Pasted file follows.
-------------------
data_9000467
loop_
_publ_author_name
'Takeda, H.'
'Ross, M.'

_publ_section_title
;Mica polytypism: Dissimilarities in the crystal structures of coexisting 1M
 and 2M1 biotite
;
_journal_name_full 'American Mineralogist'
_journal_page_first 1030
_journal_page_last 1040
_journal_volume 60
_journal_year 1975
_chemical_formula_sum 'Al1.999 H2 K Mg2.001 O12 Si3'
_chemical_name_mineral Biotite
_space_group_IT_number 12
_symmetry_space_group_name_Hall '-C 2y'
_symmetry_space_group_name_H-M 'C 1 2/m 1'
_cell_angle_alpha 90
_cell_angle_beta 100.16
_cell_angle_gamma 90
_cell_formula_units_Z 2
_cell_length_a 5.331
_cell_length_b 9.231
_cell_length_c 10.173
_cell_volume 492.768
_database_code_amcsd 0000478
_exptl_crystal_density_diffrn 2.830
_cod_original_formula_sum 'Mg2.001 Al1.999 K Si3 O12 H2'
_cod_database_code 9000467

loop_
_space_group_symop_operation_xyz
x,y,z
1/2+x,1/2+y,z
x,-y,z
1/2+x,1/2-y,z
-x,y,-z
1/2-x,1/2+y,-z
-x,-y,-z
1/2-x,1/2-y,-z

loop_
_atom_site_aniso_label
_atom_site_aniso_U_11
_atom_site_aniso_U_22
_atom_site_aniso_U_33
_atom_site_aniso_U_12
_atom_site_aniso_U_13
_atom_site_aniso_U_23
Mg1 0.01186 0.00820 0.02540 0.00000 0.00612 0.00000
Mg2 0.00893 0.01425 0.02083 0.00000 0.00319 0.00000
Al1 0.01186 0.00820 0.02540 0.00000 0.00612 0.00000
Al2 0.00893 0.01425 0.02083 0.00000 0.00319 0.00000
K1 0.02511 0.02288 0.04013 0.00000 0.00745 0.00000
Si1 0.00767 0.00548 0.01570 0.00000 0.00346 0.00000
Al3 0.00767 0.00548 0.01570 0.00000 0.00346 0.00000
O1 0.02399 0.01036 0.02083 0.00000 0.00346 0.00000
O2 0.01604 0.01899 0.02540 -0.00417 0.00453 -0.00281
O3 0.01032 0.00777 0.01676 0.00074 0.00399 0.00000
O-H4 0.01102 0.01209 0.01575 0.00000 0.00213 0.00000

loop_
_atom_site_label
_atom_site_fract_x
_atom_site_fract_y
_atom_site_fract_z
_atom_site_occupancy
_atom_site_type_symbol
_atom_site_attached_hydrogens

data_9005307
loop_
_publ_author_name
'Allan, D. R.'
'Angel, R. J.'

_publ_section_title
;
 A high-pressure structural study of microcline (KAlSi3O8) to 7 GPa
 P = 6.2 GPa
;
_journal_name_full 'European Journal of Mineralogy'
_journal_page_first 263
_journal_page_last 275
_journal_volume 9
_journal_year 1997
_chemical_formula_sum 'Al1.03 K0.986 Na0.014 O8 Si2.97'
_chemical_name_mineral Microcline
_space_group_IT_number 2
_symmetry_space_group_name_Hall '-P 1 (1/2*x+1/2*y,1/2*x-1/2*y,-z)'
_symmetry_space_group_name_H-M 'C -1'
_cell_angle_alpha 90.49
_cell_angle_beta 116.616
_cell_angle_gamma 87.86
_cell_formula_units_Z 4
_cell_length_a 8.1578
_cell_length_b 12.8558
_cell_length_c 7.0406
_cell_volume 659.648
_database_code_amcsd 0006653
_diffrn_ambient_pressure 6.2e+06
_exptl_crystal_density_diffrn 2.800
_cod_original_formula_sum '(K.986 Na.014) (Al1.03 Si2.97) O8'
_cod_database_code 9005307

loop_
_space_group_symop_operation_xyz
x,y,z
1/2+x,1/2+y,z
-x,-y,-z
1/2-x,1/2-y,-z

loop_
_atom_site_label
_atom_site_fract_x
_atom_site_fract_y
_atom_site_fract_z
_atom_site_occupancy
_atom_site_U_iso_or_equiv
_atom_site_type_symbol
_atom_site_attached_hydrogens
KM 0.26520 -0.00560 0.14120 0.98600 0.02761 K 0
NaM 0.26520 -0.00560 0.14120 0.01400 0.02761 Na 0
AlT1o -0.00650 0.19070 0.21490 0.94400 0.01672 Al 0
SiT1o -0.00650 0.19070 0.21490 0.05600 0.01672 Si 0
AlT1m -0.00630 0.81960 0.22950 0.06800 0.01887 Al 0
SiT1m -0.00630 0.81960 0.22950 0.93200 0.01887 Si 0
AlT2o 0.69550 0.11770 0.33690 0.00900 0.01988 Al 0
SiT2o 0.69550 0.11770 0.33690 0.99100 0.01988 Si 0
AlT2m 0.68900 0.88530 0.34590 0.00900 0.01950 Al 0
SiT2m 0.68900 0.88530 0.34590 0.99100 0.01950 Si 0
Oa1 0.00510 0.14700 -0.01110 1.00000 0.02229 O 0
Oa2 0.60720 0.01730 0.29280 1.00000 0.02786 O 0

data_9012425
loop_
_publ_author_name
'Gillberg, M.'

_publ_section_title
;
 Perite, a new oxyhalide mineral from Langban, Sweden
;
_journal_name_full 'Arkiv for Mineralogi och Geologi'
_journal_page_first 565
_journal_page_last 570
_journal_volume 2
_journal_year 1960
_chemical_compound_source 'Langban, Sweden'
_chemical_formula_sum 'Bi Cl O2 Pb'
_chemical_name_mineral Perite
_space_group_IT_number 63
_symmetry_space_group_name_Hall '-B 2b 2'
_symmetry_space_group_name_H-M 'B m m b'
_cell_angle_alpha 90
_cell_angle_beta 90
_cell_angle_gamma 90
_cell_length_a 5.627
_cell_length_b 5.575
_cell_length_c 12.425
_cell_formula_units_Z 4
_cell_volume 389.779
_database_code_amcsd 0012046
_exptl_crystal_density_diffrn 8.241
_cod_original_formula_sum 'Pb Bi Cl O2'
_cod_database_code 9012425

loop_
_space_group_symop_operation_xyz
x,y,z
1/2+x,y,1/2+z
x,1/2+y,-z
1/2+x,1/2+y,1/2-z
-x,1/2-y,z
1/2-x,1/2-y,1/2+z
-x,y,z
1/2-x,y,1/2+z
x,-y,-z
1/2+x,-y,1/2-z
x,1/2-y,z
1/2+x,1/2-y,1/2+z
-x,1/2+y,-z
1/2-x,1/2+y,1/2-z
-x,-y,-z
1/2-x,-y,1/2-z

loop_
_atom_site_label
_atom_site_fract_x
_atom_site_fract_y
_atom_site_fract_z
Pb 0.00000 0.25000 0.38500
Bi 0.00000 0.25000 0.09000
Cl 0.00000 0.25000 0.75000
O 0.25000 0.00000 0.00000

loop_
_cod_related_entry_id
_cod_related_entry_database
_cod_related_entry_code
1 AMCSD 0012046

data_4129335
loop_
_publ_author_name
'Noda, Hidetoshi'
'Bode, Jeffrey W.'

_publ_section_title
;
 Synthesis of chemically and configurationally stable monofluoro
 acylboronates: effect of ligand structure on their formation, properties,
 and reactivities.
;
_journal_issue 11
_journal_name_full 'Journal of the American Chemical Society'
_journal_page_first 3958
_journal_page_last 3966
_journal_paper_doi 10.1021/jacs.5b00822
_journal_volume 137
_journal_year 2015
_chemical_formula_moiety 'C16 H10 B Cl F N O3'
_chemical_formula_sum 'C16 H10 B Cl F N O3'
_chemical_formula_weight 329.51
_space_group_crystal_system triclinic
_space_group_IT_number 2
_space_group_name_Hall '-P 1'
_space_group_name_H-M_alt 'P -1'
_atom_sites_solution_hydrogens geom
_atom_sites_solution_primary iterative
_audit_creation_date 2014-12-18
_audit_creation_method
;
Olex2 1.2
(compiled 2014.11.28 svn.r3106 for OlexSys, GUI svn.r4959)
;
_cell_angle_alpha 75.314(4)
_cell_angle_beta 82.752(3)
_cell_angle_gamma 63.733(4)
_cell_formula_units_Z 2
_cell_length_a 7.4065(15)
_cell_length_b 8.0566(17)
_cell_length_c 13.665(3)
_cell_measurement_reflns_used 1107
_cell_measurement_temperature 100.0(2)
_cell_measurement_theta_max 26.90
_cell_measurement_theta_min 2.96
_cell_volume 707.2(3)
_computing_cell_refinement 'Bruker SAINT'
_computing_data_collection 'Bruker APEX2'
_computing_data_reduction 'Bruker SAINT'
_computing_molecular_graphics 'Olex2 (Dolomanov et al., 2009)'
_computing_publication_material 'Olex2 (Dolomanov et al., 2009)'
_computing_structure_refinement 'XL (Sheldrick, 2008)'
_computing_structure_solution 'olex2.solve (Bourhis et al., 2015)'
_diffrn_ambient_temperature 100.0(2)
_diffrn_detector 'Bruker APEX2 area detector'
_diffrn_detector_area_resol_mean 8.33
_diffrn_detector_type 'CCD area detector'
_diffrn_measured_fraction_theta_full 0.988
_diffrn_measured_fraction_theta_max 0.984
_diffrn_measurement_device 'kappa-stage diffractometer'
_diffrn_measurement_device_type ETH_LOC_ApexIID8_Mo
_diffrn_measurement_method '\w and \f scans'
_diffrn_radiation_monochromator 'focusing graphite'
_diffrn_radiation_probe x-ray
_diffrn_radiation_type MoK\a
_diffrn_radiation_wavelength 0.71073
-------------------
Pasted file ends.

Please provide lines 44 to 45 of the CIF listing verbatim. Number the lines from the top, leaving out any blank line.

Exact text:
_atom_site_aniso_U_11
_atom_site_aniso_U_22